Enterprise Investment Scheme - the tax reliefs condensed

The Chancellor, George Osborne, has identified the Enterprise Investment Scheme as being an important scheme for encouraging investment in small business. The scheme has been with us since 1994, having taken over from the business expansion scheme but, given the current landscape with regard to obtaining business finance, the government are keen to promote the scheme as an alternative means of promoting business finance.

The Office of Tax Simplification recently identified the EIS scheme as being “four reliefs in one”, so let us remind ourselves what these reliefs are and what changed in the Budget:

1. Income Tax Relief

From 6 April 2012, the investor may invest up to £1,000,000 (combined maximum for Enterprise Investment Scheme and Venture Capital Trust investment) in a tax year and obtain a tax reducer of 30% of the amount of investment.  It is possible to carry back the amount paid to the previous tax year. Any amount may be carried back, subject to the overriding maximum for the previous year not being exceeded. 

Dividends received are not subject to income tax.

2. Capital Gains Tax Exemption

If the investor has received Income Tax relief (which has not subsequently been withdrawn) on the cost of the shares, and the shares are disposed of after they have been held for at least three years from the date of issue of the shares (or three years from the date of commencement of the qualifying trade, if later), then any capital gain on the disposal of the EIS shares will be exempt from capital gains tax.

3. Capital Gains Tax Deferral

Capital gains realised on the sale of any asset may be deferred against investments in an EIS scheme; the gains crystallise when the EIS investment is disposed of.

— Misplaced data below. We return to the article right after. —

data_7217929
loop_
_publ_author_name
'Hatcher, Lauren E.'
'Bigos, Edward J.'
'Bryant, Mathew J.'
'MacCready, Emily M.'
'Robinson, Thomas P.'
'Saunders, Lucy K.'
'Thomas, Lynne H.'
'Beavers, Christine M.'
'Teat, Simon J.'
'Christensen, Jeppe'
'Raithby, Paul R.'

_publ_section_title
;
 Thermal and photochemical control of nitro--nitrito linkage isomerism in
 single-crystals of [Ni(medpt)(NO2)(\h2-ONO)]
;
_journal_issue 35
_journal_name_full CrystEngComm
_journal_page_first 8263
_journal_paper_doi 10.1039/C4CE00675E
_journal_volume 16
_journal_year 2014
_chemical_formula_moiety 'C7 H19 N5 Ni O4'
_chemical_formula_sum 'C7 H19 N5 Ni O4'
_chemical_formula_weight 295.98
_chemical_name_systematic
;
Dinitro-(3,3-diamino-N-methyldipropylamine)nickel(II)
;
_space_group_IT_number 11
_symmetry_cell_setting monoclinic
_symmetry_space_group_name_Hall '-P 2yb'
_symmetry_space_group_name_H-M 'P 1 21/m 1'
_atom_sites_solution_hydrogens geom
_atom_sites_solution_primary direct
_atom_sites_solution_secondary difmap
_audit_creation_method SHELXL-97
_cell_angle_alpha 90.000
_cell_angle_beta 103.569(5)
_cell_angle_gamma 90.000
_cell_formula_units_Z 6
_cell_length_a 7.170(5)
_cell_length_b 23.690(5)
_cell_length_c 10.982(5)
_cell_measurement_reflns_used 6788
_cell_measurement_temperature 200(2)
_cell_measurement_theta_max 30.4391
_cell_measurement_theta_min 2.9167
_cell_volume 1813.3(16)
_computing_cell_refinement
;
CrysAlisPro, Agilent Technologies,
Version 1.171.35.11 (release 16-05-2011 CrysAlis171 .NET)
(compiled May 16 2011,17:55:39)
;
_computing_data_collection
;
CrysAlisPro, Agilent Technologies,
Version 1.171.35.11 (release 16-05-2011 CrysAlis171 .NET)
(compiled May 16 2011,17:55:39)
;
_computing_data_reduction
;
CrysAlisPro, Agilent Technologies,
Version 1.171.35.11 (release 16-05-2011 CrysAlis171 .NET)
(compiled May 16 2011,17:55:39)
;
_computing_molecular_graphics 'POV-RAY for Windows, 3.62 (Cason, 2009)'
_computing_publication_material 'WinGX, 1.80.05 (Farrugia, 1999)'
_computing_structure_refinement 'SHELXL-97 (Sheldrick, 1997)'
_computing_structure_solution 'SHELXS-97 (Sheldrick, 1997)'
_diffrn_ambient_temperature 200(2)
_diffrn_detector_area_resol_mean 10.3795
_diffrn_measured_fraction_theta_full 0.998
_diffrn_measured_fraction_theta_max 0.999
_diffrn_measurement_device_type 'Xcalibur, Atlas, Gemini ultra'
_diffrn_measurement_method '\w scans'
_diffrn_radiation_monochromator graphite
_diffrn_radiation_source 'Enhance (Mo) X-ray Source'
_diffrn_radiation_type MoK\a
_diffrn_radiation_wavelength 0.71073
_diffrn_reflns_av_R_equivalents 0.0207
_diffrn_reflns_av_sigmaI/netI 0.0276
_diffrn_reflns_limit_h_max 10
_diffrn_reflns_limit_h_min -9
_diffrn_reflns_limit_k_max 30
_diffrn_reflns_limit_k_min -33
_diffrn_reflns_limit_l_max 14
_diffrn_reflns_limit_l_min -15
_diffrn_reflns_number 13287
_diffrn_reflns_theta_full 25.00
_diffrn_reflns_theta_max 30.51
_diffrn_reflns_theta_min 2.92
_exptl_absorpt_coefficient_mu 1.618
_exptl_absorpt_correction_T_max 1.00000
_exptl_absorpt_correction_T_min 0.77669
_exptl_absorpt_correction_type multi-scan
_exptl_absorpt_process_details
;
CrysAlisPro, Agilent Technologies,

4. Loss Relief

If the shares are disposed of at a loss, you can elect that the amount of the loss, less any Income Tax relief given, can be set against income of the year in which they were disposed of, or any income of the previous year, instead of being set off against any capital gains.

In cases where all of the available tax reliefs are taken advantage of, the total tax reliefs can be as high as 89.5%. 

Download our illustrative example from the 'Related documents' section of this page.

5. Withdrawal of Relief

One of the biggest problems with EIS is that the tax reliefs will be withdrawn if, during the three year qualifying period, either: 

  • the investor or an associate becomes connected with the company 
  • the company loses its qualifying status 
  • any of the shares are disposed of (unless the disposal is to a spouse or civil partner - in those circumstances the shares are treated as if the spouse or civil partner had subscribed for them) 
  • the investor (or an associate) 'receive value' from the company (or a person connected with that company). Receiving value is broadly defined and includes receiving a loan or benefit from the company, or receiving an asset from the company at below market value.

There is an obligation to inform HMRC within 60 days of any of the above events occurring.